The National Institute of Standards and Technology (NIST) is an agency of the U.S. Commerce Department.

Offline birther truther tenther

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Re: Federal agencies, banks agree to cooperate on cybersecurity
« Reply #2 on: December 11, 2010, 09:58:55 pm »

http://www.whitehouse.gov/blog/2010/12/06/partnership-cybersecurity-innovation

Partnership for Cybersecurity Innovation
Posted by Aneesh Chopra and Howard A. Schmidt on December 06, 2010 at 03:04 PM EST

Today, Obama Administration officials released a Memorandum of Understanding signed by the National Institute of Standards and Technology (NIST) of the Department of Commerce, the Science and Technology Directorate of the Department of Homeland Security (DHS/S&T), and the Financial Services Sector Coordinating Council (FSSCC). The goal of the agreement is to speed the commercialization of cybersecurity research innovations that support our Nation’s critical infrastructures.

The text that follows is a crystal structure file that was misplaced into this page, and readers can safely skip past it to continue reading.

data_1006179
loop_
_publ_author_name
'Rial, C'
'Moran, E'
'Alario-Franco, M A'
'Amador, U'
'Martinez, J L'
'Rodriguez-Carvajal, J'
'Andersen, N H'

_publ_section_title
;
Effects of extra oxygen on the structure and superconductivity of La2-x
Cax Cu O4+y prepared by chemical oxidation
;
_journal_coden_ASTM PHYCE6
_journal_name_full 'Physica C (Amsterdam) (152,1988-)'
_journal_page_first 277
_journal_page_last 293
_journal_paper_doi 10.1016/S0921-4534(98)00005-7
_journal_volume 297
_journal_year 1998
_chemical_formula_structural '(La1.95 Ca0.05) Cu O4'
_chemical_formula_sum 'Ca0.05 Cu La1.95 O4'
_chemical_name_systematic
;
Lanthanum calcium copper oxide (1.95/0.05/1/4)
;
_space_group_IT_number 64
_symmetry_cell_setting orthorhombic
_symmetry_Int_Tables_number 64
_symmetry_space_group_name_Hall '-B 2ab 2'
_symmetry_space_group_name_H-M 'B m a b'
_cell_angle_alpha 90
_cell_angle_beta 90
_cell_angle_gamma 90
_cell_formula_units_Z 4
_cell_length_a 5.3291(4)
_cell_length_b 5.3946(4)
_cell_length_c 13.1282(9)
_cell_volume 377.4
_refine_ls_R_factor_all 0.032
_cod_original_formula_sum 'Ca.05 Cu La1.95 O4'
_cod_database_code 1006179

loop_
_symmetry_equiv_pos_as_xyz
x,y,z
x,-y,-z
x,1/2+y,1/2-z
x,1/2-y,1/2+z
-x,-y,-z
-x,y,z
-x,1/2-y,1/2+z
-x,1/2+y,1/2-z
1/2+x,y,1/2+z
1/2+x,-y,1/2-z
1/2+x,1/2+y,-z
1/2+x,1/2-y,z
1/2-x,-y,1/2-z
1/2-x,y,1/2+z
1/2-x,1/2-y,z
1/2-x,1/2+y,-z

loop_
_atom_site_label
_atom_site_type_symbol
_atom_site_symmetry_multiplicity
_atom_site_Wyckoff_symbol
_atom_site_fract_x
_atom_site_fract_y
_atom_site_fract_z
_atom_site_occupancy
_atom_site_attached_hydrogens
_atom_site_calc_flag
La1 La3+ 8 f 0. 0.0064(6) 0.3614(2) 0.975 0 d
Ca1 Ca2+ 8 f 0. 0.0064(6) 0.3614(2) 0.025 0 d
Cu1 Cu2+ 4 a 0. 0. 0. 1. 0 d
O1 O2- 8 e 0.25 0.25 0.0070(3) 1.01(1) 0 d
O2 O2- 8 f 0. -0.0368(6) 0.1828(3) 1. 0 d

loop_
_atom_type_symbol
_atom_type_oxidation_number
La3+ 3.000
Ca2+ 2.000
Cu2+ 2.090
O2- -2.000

The agreement establishes a framework for collaboration between the public and private sectors as directed by President Obama in his cybersecurity policy address:

    “We will collaborate with industry to find technology solutions that ensure our security and promote prosperity.”

    - President Obama, May 29, 2009

Financial services—banking and credit card transactions, insurance, trading and funds management, and many other business and consumer financial activities—are increasingly provided online.  These services are essential in the daily lives of citizens, critical for the fast-paced conduct of modern business, and required for the healthy pulse of eCommerce, locally to globally. As a result, threats to these services are threats to individuals, companies, and the Nation.  Ensuring these online services are reliable, accurate, safe, and secure against threats is a shared responsibility of the public and private sectors alike.  Many of the innovations emerging from the partnership will extend beyond financial services to online health services, the Smart Grid, and the Nation’s water, transportation, and other critical infrastructures.